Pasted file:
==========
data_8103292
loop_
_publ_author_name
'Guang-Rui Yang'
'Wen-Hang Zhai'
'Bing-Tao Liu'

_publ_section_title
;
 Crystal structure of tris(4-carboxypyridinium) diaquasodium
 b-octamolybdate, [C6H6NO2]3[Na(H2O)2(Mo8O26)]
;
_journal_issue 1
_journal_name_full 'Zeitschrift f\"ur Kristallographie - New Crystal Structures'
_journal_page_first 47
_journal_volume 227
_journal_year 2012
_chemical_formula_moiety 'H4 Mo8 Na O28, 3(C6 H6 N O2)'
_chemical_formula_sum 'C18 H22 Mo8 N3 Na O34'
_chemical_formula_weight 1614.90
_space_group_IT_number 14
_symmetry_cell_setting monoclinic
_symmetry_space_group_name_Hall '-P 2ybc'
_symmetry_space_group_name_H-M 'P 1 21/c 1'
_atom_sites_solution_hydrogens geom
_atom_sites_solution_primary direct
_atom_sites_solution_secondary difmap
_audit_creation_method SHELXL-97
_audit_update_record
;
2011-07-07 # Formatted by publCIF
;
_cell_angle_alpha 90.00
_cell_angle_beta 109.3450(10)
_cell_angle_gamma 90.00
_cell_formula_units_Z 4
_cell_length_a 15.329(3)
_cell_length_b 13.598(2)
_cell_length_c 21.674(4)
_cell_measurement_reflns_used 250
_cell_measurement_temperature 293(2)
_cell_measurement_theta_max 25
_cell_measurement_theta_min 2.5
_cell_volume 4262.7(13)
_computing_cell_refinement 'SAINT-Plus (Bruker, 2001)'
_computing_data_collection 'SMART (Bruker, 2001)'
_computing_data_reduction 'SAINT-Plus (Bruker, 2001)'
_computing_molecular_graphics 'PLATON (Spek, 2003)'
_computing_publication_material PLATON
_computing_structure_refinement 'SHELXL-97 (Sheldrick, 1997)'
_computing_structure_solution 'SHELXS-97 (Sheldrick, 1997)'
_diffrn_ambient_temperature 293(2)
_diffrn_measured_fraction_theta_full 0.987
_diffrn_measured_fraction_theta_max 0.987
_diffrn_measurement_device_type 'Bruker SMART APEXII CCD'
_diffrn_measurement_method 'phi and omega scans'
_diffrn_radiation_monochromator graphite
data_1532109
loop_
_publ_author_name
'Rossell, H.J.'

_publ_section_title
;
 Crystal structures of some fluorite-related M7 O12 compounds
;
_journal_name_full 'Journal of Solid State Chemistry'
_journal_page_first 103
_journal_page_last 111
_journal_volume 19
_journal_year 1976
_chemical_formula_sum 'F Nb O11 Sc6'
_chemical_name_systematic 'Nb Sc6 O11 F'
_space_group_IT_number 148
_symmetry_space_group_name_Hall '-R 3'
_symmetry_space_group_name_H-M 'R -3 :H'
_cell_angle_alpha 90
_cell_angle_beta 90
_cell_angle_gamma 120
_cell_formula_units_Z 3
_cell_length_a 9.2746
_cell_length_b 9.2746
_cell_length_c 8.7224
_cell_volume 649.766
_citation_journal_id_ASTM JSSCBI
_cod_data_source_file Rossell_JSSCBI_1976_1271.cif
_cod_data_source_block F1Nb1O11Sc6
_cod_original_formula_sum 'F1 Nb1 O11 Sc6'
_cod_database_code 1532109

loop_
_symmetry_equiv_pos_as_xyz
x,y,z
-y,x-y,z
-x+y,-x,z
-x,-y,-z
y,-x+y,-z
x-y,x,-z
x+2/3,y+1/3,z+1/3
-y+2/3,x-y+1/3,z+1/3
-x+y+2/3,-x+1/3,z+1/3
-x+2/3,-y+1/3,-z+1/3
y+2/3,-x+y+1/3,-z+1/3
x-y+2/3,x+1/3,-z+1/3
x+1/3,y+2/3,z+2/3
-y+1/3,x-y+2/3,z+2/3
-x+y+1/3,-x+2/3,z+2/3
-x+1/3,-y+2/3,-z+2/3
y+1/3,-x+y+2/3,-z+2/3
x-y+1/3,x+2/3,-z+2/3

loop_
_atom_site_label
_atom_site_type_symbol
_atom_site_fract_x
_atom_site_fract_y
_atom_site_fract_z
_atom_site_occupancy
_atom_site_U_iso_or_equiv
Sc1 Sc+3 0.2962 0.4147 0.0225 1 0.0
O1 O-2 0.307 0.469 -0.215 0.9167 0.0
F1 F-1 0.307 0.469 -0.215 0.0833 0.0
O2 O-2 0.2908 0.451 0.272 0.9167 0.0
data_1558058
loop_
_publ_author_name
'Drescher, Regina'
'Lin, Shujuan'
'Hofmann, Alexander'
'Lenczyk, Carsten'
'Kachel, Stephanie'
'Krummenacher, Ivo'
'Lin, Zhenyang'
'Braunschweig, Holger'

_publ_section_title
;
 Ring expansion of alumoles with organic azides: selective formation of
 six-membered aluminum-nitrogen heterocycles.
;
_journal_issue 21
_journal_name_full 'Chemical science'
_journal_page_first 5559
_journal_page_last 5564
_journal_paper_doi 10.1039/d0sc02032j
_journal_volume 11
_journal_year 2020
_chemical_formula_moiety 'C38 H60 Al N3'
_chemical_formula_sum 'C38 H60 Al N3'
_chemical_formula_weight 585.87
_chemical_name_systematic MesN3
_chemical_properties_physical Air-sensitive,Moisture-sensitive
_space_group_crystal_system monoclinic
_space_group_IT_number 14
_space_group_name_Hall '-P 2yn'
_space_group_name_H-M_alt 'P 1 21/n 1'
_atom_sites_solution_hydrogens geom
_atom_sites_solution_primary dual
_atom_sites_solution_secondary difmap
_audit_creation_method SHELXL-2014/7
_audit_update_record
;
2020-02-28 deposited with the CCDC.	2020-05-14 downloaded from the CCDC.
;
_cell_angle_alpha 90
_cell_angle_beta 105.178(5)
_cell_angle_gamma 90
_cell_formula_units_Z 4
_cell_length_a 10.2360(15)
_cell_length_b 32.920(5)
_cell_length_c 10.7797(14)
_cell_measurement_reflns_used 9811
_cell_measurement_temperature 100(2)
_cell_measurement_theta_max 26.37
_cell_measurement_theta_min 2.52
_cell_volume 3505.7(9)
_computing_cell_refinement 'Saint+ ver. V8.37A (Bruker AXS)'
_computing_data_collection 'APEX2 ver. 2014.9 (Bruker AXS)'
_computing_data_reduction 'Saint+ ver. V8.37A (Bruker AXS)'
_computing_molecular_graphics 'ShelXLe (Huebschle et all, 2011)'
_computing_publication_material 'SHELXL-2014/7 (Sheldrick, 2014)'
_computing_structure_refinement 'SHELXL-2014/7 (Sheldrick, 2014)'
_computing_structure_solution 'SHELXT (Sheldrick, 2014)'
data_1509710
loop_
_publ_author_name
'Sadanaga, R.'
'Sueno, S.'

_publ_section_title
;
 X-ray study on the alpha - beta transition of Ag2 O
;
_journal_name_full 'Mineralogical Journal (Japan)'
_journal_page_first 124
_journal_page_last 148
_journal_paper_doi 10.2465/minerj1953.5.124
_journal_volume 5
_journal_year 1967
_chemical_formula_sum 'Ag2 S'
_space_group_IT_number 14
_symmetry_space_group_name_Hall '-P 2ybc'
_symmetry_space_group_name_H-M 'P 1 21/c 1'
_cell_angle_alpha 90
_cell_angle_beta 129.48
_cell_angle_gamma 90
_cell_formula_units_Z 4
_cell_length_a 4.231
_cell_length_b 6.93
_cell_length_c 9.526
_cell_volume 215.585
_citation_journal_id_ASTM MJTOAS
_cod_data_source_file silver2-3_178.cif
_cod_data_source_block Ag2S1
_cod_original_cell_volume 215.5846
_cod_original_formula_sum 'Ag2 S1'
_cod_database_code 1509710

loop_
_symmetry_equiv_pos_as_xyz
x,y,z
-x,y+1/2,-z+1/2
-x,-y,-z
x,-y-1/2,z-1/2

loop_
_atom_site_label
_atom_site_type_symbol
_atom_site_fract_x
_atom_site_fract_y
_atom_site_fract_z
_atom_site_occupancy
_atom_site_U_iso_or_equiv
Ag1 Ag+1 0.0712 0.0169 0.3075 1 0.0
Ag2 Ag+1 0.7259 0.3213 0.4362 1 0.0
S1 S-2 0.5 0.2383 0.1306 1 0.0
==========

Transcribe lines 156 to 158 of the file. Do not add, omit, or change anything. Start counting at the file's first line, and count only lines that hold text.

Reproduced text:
_audit_update_record
;
2020-02-28 deposited with the CCDC.	2020-05-14 downloaded from the CCDC.